In the past ten years, wildfires throughout Washington State have grown stronger and more destructive. The number of acres burned each year in the state clearly illustrates this worrying trend: In the 1990s, an average of 86,000 acres were burned annually. In the 2000s, it increased to 189,000 acres annually on average. In the past five years, the average burned area has exceeded 488,000 acres each year.

Then there is 2020. In just 72 hours during the Labor Day weekend last year, more than 600,000 acres of land were burned. By the end of the 2020 fire season, more than 1,600 wildfires have burned more than 800,000 acres of land, destroyed 298 houses, and generated tens of millions of dollars in firefighting costs.

By 2022, the danger of another devastating fire season remains high. This spring, warmer weather, drought conditions, and strong winds made Washington vulnerable to rapidly spreading wildfires, which have caused more than 500 fires to date—a historic rate of 53% higher than last year and a five-year average for the same period this year. The level is 89% higher.

This may be another long and difficult fire season. Now, more than ever, the public needs to be vigilant and take fire prevention measures.

In this documentary produced by the Department of Natural Resources (DNR), you will hear inspiring stories about people experiencing and overcoming some of the most destructive factors of wildfires: personal injuries, traumas, and houses disappearing in the fire.

You will hear the voices of firefighters, evacuated residents, tribal leaders, forest health scientists, and small woodland owners who are taking steps to protect their property and other parts of Changqing State.

In order to achieve resilience in the face of these threats, Recent legislation Funds have been provided to expand the state’s wildfire fighting force and forest health restoration efforts. However, without the help of the public, these plans cannot protect the state’s forests or communities. 90% of wildfires come from artificial ignition-from campfires, cars, cigarette butts, etc. Limiting these ignitions is one of the best ways to actively manage the risk of wildfires.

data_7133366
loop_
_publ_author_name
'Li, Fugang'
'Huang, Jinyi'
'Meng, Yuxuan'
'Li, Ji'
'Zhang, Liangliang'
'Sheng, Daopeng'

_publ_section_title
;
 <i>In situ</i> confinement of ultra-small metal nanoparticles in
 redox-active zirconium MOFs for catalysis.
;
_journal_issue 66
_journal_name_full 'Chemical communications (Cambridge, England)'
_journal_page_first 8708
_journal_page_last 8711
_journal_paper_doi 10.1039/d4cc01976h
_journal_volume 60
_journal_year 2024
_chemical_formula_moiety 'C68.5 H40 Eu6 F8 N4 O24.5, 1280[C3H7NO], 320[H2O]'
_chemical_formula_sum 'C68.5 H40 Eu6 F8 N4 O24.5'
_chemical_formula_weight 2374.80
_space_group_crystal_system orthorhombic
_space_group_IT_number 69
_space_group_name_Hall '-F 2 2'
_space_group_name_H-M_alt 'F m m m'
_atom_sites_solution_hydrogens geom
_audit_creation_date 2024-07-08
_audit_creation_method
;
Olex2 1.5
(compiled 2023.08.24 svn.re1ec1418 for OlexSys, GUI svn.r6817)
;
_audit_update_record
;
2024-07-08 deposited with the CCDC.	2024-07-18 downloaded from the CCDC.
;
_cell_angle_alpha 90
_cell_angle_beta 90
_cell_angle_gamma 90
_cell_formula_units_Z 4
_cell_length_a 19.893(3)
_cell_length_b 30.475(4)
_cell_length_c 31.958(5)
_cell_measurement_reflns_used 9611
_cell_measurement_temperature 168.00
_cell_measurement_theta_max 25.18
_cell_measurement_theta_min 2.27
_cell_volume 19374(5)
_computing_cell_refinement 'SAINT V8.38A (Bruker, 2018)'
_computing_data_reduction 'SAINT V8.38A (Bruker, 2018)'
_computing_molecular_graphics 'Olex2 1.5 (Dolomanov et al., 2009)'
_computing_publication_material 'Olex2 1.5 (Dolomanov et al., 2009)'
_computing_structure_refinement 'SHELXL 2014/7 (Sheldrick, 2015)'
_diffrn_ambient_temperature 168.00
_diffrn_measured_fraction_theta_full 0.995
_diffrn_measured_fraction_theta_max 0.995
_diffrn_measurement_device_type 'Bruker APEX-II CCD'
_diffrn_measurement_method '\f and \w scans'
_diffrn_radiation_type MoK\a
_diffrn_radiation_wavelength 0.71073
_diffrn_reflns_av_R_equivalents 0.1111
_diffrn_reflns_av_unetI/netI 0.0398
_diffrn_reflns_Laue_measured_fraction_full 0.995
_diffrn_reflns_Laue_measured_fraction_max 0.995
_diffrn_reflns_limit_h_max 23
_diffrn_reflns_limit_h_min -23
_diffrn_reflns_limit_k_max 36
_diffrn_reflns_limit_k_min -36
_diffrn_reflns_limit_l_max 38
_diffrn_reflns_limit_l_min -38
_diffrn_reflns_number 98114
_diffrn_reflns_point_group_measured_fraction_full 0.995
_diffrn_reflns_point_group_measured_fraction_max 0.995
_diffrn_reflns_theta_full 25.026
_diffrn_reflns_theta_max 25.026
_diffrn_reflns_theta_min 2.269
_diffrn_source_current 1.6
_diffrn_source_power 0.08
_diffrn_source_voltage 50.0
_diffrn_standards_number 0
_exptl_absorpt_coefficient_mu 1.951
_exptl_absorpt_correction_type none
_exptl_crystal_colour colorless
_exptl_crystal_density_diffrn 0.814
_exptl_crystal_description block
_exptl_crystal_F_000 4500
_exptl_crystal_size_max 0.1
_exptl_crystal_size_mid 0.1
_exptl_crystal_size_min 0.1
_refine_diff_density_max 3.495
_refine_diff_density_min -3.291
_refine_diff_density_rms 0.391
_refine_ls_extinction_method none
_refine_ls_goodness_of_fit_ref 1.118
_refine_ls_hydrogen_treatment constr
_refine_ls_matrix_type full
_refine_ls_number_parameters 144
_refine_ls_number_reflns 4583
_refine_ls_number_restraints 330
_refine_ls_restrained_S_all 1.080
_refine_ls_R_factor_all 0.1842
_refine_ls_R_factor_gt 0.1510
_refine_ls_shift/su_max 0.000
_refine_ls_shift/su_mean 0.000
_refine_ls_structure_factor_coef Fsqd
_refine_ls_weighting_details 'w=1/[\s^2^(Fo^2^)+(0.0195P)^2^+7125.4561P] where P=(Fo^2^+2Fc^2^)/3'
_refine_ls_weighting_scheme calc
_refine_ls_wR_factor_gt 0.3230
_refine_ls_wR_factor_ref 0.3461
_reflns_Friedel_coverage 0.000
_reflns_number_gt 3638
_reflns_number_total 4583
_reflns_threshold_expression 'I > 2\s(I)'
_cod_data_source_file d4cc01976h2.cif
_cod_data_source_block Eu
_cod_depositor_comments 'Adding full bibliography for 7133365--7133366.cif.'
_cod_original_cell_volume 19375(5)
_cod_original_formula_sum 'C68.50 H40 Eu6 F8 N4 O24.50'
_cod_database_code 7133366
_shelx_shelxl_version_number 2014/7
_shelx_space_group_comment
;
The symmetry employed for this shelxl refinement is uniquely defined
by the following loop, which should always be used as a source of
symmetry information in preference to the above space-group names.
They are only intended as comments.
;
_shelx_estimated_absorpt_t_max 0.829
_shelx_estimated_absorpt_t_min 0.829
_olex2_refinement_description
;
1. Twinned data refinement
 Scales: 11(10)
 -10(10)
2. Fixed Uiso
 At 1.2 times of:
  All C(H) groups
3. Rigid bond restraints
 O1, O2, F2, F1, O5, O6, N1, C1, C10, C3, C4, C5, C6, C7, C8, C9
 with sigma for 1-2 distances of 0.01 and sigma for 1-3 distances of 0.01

Renters, homeowners and small woodland owners in dangerous areas can also receive assistance to better prepare their property to prevent and prevent the spread of wildfires.Program like this Neighbors ready for wildfireA collaborative effort between DNR, local wildfire experts, fire departments, and community organizations to promote community-wide efforts can help.Other procedures include DNR landowner assistance and cost sharing, This Fire adaptation community learning network, with American Fire Wisdom.

“If this becomes a new reality, we need to have sufficient resources,” said Bryan Jeter, the police chief of Bonnie Lake, who was evacuated last year due to the threat of a Sumner-class fire. . “Instead of rebuilding our communities every year, we need to be prepared to ensure that we are saving these communities.”


The Department of Natural Resources is led by the Commissioner of Public Lands Hilary Franz (Hilary Franz), Washington State’s wildfire firefighting force, responsible for preventing and extinguishing wildfires on 13 million acres of private, state and tribal-owned land. The men and women of DNR are committed to ensuring that Washington’s land, waters, and communities are protected—both today and for future generations.






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